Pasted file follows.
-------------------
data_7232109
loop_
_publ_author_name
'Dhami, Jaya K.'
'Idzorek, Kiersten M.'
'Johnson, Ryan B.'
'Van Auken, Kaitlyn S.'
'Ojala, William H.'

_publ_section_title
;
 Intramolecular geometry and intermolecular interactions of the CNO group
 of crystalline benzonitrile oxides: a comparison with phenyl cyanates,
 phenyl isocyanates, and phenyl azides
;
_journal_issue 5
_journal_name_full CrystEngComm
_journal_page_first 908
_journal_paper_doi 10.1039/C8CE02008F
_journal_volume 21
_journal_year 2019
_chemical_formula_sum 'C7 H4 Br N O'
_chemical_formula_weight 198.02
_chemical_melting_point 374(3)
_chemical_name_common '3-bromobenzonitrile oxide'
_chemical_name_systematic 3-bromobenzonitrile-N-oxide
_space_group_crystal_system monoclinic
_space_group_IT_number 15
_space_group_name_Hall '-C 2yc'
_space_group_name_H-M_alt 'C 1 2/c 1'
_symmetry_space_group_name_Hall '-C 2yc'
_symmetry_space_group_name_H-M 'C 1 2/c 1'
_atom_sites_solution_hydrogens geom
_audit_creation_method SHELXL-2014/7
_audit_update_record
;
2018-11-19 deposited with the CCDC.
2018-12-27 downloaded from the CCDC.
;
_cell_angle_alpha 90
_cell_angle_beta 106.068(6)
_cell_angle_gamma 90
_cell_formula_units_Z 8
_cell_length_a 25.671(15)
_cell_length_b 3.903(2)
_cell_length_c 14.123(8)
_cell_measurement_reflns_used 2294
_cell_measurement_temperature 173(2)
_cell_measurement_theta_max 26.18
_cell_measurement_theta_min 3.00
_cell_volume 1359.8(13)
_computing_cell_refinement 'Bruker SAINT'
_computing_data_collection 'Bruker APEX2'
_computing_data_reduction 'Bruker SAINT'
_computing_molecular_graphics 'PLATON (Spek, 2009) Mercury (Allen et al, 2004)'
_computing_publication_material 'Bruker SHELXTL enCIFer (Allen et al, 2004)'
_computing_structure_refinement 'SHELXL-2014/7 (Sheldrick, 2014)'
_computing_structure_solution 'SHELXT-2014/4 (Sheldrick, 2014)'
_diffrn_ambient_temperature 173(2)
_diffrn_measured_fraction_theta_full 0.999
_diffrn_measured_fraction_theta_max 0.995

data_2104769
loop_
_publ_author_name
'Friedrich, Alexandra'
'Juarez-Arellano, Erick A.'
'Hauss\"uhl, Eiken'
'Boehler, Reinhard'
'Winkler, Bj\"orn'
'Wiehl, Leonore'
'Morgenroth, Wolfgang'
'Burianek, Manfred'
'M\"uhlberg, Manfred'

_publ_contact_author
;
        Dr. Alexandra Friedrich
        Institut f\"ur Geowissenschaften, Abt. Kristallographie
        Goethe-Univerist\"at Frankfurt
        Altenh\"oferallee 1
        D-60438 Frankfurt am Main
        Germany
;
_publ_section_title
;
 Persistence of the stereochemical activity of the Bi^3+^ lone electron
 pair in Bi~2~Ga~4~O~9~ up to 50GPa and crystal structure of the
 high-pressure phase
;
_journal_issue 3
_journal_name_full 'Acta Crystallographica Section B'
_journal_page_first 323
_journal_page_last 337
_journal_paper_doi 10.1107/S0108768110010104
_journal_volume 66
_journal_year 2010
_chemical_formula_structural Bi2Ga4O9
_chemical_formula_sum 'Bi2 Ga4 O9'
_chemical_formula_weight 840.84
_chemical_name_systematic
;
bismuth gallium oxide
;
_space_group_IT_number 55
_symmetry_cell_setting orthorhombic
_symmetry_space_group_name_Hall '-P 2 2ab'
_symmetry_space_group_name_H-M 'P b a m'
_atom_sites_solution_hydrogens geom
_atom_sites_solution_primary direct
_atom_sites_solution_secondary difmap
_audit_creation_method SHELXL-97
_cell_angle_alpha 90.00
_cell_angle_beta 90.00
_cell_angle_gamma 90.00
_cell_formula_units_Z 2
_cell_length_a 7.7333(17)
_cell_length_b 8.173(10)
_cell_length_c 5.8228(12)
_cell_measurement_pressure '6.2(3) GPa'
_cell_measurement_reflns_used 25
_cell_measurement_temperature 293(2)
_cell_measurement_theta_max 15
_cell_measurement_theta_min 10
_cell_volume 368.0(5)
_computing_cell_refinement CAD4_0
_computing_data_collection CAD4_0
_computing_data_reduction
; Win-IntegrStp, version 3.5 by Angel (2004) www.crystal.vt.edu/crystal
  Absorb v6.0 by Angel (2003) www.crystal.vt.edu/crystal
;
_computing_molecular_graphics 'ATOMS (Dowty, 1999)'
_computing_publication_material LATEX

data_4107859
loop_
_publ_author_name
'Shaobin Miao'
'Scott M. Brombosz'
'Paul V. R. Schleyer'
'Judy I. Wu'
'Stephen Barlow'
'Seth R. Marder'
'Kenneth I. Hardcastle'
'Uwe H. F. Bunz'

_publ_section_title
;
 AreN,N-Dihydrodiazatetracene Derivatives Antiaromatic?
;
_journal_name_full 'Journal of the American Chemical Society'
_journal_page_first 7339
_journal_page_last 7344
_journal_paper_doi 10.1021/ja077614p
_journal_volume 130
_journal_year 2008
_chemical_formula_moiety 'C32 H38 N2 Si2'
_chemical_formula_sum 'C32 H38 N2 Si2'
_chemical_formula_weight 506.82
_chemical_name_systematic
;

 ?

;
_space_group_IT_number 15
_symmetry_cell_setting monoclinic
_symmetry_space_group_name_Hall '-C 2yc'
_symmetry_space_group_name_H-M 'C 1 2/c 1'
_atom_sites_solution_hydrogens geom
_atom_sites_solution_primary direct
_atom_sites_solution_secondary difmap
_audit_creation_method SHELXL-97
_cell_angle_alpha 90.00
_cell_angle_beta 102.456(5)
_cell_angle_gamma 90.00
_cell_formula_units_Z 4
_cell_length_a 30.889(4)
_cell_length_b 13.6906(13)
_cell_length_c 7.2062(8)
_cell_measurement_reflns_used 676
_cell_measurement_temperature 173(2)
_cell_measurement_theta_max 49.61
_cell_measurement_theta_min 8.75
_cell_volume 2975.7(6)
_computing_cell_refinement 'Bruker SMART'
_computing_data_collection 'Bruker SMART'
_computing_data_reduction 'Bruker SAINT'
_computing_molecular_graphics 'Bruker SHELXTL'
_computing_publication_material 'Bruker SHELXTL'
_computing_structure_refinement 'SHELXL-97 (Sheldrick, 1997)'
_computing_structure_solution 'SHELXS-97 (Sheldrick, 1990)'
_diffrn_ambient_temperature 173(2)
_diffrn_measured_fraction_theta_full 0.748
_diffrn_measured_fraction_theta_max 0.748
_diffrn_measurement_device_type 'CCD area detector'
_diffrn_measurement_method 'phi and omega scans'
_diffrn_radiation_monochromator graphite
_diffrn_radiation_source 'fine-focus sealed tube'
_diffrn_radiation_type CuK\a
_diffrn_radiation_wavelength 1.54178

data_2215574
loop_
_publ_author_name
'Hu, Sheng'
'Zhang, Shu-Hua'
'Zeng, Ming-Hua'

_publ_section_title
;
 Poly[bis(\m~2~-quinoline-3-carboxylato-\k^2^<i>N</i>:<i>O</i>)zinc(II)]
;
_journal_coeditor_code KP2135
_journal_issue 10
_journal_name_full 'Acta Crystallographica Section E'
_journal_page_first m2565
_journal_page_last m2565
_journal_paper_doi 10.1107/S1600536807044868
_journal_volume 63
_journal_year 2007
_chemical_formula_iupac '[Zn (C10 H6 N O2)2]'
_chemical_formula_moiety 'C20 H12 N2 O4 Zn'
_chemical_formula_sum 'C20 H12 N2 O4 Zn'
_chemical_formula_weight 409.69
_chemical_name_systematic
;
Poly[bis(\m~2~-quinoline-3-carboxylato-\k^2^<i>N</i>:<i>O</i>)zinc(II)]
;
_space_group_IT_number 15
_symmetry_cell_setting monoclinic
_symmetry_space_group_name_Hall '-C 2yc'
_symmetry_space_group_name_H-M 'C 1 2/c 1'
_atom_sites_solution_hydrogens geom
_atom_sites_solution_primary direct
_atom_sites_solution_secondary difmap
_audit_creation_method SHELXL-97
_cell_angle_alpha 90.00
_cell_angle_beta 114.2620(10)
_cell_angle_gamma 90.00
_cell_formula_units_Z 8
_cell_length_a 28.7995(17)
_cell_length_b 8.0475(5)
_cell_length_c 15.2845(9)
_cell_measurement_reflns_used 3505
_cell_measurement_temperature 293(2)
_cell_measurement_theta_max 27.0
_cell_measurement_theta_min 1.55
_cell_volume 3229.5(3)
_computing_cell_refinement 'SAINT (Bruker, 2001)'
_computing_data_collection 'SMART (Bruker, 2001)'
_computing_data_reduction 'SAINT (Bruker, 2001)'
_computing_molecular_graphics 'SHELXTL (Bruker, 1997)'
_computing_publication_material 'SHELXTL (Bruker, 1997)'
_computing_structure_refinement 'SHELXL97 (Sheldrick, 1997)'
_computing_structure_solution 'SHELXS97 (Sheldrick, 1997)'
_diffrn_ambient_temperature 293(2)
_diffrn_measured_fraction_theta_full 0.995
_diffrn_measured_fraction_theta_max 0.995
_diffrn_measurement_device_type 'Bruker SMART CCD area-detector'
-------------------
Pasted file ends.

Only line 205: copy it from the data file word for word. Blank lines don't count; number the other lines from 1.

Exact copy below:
_journal_coeditor_code KP2135